08 July 2014 | Jasmeet Khurana
The new budget for 2014-15 will be the first of the recently elected government in India. The expectations are high, but the finance minister has to walk a tightrope to ensure fiscal prudence in an economy that has been handed over to him in a bad shape.
- BRIDGE TO INDIA expects the government to increase the allocations to the MNRE
- The government should think of ways to strategically support the growth of solar manufacturing
- The possible reinstatement of accelerated depreciation for wind projects is expected to have a significant impact on the solar sector
The interim budget for 2014-15 presented by the outgoing government announced allocation of funds for setting up ultra-mega solar power projects but lowered the budgetary allocations to the Ministry of New and Renewable Energy (MNRE) and did not extend the 10 year income tax holiday for new solar projects.
In terms of taking corrective measures, we expect the government to increase the allocations to the MNRE. This should help revive the subsidy scheme for rooftop solar projects (refer). Given that Minimum Alternate Tax (MAT) of 19% is payable even if there is an income tax exemption (maximum rate is 33%), removing the tax holiday does not make much difference to either the cost of solar power or the government’s tax revenues. The government may or may not extend the tax holiday. If it does, it would be advisable to also waive off the MAT component so as to make it truly effective.
To show that the government is serious about promoting manufacturing in India, especially in the wake of anti-dumping duties being potentially imposed, it should think of ways to strategically support the growth of solar manufacturing. That means, manufacturers in India should be able to become competitive in the medium term without further government support. It would be a huge policy blunder if anti-dumping duties are enforced, but domestic manufacturing still does not take off. In such a scenario, the government would not be able to keep the market afloat, let alone achieve ambitious new goals.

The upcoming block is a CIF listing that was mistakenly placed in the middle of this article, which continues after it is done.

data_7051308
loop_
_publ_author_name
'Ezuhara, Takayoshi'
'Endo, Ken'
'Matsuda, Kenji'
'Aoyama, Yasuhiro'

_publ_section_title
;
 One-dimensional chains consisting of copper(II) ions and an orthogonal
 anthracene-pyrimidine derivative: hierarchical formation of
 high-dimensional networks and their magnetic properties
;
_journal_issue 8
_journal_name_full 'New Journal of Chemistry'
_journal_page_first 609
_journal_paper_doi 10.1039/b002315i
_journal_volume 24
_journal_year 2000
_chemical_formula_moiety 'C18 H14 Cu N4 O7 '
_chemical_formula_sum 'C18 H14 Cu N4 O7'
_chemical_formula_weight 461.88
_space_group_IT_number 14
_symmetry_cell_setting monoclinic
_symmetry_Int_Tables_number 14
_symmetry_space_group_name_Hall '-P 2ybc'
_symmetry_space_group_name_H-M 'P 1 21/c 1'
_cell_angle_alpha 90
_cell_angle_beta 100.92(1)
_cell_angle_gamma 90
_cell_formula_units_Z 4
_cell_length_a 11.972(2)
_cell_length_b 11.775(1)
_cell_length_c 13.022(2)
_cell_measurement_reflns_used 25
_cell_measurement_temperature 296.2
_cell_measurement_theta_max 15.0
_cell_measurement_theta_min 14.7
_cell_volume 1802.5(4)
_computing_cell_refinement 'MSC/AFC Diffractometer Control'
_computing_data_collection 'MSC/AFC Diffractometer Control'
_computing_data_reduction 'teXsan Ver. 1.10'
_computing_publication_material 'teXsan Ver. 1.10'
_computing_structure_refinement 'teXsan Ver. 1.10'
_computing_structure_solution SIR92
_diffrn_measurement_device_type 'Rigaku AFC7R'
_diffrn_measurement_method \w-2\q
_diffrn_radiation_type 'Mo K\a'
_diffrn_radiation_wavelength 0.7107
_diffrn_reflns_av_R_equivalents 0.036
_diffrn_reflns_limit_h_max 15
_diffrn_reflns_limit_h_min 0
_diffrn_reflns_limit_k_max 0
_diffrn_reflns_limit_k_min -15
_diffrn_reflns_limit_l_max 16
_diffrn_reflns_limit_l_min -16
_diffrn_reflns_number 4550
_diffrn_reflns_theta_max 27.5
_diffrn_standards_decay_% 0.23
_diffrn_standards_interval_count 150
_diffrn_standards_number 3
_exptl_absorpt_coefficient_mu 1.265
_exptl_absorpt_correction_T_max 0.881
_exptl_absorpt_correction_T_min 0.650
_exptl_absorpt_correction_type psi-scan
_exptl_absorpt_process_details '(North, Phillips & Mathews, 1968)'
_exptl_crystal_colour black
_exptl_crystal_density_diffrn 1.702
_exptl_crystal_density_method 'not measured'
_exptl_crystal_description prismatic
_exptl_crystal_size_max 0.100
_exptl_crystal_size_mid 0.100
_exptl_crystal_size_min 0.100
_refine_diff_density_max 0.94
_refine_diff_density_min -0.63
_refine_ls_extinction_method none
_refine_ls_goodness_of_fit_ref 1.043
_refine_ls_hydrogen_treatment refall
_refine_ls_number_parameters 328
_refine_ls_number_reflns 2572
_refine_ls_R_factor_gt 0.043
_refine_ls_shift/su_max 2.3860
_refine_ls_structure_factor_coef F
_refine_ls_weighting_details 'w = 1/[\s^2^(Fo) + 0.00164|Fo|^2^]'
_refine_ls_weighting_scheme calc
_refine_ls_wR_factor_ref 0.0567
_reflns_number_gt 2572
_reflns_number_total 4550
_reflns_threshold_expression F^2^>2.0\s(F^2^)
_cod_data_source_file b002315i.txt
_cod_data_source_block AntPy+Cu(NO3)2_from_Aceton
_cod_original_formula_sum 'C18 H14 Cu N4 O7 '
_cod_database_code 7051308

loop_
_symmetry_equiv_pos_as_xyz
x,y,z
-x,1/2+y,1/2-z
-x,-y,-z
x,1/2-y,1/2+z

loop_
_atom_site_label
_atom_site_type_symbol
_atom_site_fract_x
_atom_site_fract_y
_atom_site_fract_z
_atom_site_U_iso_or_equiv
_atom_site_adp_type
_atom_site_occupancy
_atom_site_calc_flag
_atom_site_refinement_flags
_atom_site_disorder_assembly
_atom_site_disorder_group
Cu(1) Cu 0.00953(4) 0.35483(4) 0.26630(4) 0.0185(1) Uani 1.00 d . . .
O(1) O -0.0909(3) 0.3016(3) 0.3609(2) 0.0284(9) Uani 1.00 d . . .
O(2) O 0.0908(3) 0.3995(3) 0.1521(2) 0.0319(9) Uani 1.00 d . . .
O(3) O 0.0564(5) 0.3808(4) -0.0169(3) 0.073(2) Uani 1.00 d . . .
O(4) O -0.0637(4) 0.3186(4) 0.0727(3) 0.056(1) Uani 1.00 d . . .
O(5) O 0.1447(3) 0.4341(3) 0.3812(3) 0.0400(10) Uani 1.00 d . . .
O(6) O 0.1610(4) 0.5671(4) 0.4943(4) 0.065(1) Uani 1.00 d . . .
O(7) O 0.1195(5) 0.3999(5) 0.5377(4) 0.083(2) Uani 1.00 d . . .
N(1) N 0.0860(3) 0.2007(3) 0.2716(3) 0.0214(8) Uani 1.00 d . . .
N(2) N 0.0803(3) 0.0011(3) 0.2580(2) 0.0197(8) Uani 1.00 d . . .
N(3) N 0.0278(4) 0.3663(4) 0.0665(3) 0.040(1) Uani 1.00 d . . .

Apart from this, we expect this budget to signal a reform of the the power sector at large and provide more energy access. This will set the tone for a regulatory overhaul of the existing transmission and distribution mechanisms and make the rural electrification authorities look at all possible alternatives to achieve their targets. This, in turn, will be good news for the solar sector.
Another aspect of the budget that is expected to have a significant impact on the solar sector is the possible reinstatement of accelerated depreciation for wind projects. If this happens, a lot of tax-driven investment that had moved from wind to solar will move back to the wind sector. This will have both negative and positive implications on the expansion of the solar sector in India. Negative, because the availability of funds will reduce. Positive, because it will help steer the market towards more long-term and project-related investments.
Overall, we expect this budget to take steps in the right direction but it is still much too early to see the whole picture on where the government intends to take solar in India.
Jasmeet Khurana is a consultant at BRIDGE TO INDIA.